This is in response to the following article in HP.
I don’t agree with most of what you say. Money is not what solves the problem. We live in a very competitive culture where some people will do just about anything to get ahead, and for some, that means playing a victim to gain an advantage, and for others, that may mean playing a boss (or perhaps exploiter is the better word) to gain an advantage. I think that both strategies may be inherently manipulative, disrespectful, and harmful to all parties. Both strategies render the human object, using human beings to achieve power, with money as the intermediary, if not the ultimate goal.
Have Blacks been victimized relative to others? Historically, in some cases, yes. In the overall plan, though, it is important to move beyond “victim”, beyond “race”, and look toward a future where everyone can realize their potential to be happy. This may sound callous, but I am going to make it explicit: just like with Judaism, socially one should not proceed from a position of victimization and hardship that has statistically led to certain physical advantages, to a moral position of “being owed”, to a collection position of “moral and physical superiority”. The chain is broken with insight into what is happening, advancing the postulate that everyone has the right to be happy, and safeguarding that integration provide paths toward that happiness, but also retaining that no one is victim or entitled based upon race because of statistics (any individual case is a different question). The solution is more diversity and less competition. We should not believe that competition is what makes us better, or that being better will make us happy. Get over being jealous. There are, for most people, opportunities. Find them, or create them, without destroying someone or something else.
I guess, that I am arguing against a statistical Darwinism, simply because we have the intelligence to not have that path. Integration that proceeds under selection pressures that are healthy, and not revolutionary (minority overruling formerly dominant majority – however much this may resonate with self-empowerment ideas, and direct aggression toward oppression), is in my opinion, more prudent and stable for a system. Don Graham’s recent scholarship allocation granting undocumented workers scholarships is, I think, a very progressive example of healthy integration pressure for that group. It does not use a law – which would be force (and incidentally, a legal process is not a process that the group would normally have access to). Also, there are almost 20 examples of governors using state authority to achieve integration by granting this group resident tuition rates, and sometimes access to scholarships. Still, all of this requires documenting, tracking, identifying, and labeling. It also probably fundamentally links money to rights. Somehow, less than satisfying for an individual who probably is not comfortable with such activities.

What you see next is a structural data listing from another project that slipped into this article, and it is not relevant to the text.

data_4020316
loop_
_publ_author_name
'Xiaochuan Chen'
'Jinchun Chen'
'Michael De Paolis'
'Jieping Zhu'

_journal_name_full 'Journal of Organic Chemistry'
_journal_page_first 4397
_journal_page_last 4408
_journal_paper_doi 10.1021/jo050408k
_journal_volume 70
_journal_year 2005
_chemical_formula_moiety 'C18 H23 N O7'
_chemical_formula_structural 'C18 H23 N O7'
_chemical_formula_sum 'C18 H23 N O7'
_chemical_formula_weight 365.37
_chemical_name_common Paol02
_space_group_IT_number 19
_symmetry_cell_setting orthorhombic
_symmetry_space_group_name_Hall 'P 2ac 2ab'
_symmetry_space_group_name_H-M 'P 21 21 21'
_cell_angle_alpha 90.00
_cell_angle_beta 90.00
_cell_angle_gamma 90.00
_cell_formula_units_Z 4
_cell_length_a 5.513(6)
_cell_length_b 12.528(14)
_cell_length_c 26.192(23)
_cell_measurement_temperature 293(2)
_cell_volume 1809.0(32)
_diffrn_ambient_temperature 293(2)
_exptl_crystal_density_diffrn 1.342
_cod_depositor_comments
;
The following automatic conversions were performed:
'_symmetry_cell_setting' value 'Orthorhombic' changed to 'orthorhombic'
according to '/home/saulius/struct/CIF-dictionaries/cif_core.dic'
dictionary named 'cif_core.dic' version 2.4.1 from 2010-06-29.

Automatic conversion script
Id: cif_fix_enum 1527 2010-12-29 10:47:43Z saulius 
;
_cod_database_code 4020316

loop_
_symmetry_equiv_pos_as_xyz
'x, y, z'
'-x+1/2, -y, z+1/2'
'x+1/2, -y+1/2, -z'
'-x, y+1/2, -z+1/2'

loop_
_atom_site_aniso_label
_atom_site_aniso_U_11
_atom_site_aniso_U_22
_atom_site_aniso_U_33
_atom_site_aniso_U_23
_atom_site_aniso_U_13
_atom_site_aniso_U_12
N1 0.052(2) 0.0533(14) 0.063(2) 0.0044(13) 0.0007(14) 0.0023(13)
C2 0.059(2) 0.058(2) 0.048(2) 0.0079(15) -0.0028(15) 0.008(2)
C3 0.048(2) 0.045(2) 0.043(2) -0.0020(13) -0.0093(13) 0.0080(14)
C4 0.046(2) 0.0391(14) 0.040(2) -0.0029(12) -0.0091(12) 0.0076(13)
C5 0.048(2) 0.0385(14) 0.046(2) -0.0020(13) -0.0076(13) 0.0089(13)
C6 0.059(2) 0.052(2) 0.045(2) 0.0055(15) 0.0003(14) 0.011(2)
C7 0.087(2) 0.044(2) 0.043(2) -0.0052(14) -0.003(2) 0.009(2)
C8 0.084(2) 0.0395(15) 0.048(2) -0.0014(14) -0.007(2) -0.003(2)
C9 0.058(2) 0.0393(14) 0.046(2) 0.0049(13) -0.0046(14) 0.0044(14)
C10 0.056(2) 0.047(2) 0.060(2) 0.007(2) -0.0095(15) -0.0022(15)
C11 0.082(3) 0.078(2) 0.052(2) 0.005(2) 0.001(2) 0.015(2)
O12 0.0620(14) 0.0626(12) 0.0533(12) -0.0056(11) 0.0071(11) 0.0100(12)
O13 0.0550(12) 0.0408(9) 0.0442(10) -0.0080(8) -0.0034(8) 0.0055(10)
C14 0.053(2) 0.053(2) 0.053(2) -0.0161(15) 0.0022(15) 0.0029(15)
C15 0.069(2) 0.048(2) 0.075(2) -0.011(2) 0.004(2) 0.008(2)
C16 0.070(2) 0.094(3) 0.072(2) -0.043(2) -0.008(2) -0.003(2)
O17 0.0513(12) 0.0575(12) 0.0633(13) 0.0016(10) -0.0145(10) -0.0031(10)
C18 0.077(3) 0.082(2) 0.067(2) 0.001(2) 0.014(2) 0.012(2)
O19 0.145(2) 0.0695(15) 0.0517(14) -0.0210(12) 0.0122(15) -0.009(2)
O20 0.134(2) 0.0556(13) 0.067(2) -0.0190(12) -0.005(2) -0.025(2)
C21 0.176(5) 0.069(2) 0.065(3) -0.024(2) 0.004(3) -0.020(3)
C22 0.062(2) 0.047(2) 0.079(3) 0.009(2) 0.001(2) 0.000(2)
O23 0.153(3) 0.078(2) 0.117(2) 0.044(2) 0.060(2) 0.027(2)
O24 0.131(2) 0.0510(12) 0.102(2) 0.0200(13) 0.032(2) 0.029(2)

I am, by the way, pro-affirmative action in education. Not because minorities are “owed” or might get ahead, but because education provides a path for dialog, thinking, nonviolent conflict resolution and happiness independent of competition or others.
These are my current thoughts. Not written in stone. Just thinking that “being owed” is not really a path toward getting along with others, even if one is. And getting along, may be important for moving toward a more inclusive society.